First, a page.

There’s tons more that could be said about this, but the reason I included this here is so that people could get a basic understanding of what the CA fair plan is, and also just to cultivate awareness around it’s existence and the role it’s playing in this insurance crisis.
One other note – the CA Fair Plan only covers a home’s FIRE insurance. Property owners still need to seek out additional policies for generic homeowner’s insurance – which just compounds costs.
RURAL PROPERTIES TAKE THE BIGGEST HIT
In Humboldt County, nearly every property is technically considered rural based on the population requirements for the classification. Unless you live in Eureka city limits, you’re in rural property – although my understanding is that the parameters were recently updated and expanded so that even much of Eureka now qualifies as rural by the USDA standards.
However, in this case, when I say “rural” I am not referring to properties “in town,” but rather properties with acreage, lots of trees, or on the outskirts of town. These properties, which make up a huge part of HumCo are seeing the most difficulty obtaining market insurance, and rates for either market insurance OR the CA Fair Plan are so astronomically high, relatively speaking, that most of these properties are not covered at all – and unfortunately, they are also the most fire-prone properties. It is relevant to note that many of these properties are typically purchased as cash sales, since often they do not have public utilities and are generally not ‘financeable’…
This is pertinent to note because in reality, a property owner does not have to have insurance coverage if they don’t want it – unless they are financed by an institution that requires it. SO, these properties are still being bought and sold, and will continue to do so, but often have to forego insurance coverage, making them a much riskier investment. This has contributed to the drop in market value of these properties as well.
We used to see this being an issue of concern for areas that we would consider to be more “in the sticks” like Southern Humboldt, Willow Creek and the like – however lately we are seeing the same issue arise for semi-coastal and coastal areas such as Fieldbrook, Fortuna and even parts of Trinidad and McKinleyville. Those of us living in the cooler coastal climates know intuitively that the fire risk for a property in Fieldbrook is just not the same as it would be Myer’s Flat, but the modeling programs used by the insurance companies are not in on that kind of nuance. So, we’re seeing this issue affect all parts of Humboldt now. Perhaps the ‘safest’ place to be for easily obtaining insurance is in a city, town or suburban area.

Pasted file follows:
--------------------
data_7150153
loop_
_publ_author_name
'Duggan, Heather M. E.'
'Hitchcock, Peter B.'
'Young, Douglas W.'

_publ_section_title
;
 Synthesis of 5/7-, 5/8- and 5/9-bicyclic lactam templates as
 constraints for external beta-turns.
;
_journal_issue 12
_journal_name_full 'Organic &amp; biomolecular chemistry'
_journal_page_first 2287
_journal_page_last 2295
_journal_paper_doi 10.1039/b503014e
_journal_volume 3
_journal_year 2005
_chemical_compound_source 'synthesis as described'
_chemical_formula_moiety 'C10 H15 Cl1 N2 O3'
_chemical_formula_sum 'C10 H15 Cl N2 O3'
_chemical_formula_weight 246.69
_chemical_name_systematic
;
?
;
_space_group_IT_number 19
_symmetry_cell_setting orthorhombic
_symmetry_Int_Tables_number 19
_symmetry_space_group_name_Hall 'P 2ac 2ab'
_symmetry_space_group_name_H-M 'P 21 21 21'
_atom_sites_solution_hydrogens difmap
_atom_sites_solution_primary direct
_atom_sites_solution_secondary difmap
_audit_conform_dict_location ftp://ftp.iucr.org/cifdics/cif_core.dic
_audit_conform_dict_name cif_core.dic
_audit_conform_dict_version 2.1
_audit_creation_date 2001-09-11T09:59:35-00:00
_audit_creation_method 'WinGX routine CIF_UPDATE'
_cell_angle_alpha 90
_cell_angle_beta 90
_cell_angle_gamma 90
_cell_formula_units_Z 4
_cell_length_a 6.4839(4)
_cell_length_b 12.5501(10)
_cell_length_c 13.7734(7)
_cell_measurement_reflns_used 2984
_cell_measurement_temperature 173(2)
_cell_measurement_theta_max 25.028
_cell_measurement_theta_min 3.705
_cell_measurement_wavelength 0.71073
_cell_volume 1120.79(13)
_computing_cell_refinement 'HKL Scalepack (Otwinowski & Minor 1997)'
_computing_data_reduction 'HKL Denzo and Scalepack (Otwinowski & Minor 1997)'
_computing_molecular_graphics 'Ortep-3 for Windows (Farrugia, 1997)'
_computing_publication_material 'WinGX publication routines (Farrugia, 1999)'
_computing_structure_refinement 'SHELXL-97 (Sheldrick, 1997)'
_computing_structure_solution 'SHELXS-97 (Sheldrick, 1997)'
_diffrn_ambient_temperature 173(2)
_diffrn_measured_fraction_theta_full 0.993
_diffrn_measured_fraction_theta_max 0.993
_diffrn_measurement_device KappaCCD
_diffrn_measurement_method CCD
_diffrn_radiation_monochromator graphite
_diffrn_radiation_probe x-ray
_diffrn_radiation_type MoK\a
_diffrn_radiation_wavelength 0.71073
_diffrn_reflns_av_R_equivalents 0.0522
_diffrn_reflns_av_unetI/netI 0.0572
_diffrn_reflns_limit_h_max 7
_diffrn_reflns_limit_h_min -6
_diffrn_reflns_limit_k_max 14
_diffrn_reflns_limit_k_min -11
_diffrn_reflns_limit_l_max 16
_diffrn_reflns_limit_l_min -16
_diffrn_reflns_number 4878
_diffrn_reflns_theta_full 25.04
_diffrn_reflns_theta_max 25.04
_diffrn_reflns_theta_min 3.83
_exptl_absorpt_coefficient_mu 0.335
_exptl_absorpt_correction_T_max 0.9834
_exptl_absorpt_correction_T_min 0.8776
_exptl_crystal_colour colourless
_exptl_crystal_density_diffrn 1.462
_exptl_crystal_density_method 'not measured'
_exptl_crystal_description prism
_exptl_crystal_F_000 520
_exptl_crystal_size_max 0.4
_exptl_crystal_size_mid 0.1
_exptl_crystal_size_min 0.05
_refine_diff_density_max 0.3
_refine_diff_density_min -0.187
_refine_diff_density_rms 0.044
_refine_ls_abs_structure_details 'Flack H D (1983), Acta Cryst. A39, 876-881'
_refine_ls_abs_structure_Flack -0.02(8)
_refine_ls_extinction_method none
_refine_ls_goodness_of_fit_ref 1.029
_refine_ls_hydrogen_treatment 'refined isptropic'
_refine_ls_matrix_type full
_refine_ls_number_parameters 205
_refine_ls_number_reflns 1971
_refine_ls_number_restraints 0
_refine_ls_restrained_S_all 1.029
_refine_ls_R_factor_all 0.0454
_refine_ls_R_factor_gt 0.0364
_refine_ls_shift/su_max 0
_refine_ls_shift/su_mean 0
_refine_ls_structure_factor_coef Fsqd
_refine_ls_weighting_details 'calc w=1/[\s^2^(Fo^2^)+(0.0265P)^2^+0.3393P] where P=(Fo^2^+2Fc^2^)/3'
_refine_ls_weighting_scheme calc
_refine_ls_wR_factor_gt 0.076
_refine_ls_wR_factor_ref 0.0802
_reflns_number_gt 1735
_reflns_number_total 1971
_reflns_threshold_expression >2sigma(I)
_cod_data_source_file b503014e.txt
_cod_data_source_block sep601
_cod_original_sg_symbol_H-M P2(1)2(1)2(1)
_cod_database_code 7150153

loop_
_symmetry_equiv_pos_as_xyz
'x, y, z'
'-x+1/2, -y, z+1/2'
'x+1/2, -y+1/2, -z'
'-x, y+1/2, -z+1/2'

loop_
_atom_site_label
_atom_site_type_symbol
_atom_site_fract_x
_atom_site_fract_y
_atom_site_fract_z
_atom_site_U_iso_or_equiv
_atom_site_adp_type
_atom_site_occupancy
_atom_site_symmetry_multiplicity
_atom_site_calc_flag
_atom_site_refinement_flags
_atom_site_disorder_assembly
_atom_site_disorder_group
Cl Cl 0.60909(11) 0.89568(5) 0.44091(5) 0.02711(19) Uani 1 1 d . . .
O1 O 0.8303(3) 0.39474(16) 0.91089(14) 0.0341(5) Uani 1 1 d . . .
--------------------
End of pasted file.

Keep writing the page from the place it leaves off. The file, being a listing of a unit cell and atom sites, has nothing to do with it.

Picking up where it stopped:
It should also be noted here that each Insurance company has their own climate modeling resource that they use, most of which are considered “proprietary” and are not shared with the general public. So if your insurance company deems your property to be in a high-risk area warranting an extremely high premium, then you don’t even have the ability to reasonably ask and understand “why?”
Furthermore, the way the average person could assess their wildfire risk would be by using the state-run Cal Fire Institution which is systematically addressing the fire safety of each property through new inspection rules and guidelines both at point-of-sale as well as by going door to door to offer inspections for property owners. These Cal Fire inspections give homeowners within the Cal Fire jurisdiction specific actions to take to reduce their fire risk and those actions are considered requirements.
Cal Fire has maps online (see links below) available to the public where you can enter your APN or address and see what they classify your fire risk to be. New maps have just come out, and replaced maps that were “ancient”… from 2007. The newer maps have actually downgraded the fire risk for MANY parts of coastal Humboldt County, which is fantastic news – but still hasn’t changed the situation with Insurance companies.
I had a reasonable question about why an insurance company wouldn’t want to use the Cal Fire maps since Cal Fire is the organization most interested in accurately knowing and predicting fire danger… ??The answer is that besides the fact that the Insurance companies prefer to use a proprietary (secret) modeling tool that they’ve likely already paid millions of dollars for, Cal Fire doesn’t want the liability of having insurance companies model off of their maps. We are a litigious state, after all… and I can understand that.
So, it’s good to know that you can look up your ACTUAL fire risk online, but know that this will not matter one iota to the Insurance companies you’re dealing with.
WHAT IS THE TRICKLE-DOWN OF ALL OF THIS?
Well, here’s what’s happening day-to-day…
Historically, buyers would wait until the end of their transaction to seek out insurance for a property/home they are purchasing. Because people are slow to learn of this situation, there are stories of buyers who’ve reached the finish line on a purchase, only to find out that they have to prolong escrow to shop around for insurance – sometimes for weeks. Additionally, there are stories of buyers finding out at the last minute that the only insurance that they can get will be so expensive that they no longer can afford to buy the property, because it inflates their monthly payment so much – and in the end they have to renegotiate or cancel their contracts – their purchase power is diminished for certain properties.
Currently, when I am working with a buyer, especially of a rural property, investigating the insurability/cost of insurance for that property is something that we might do early on in the transaction, for everyone’s benefit.
In cases of very rural properties, we might even look at that before writing an offer to see if that is a deal breaker from the outset. Potentially, a buyer might adjust their offer amount based on what their insurance payment would be. Some buyers (Cash purchases) are having to make the tough decision to go without insurance altogether.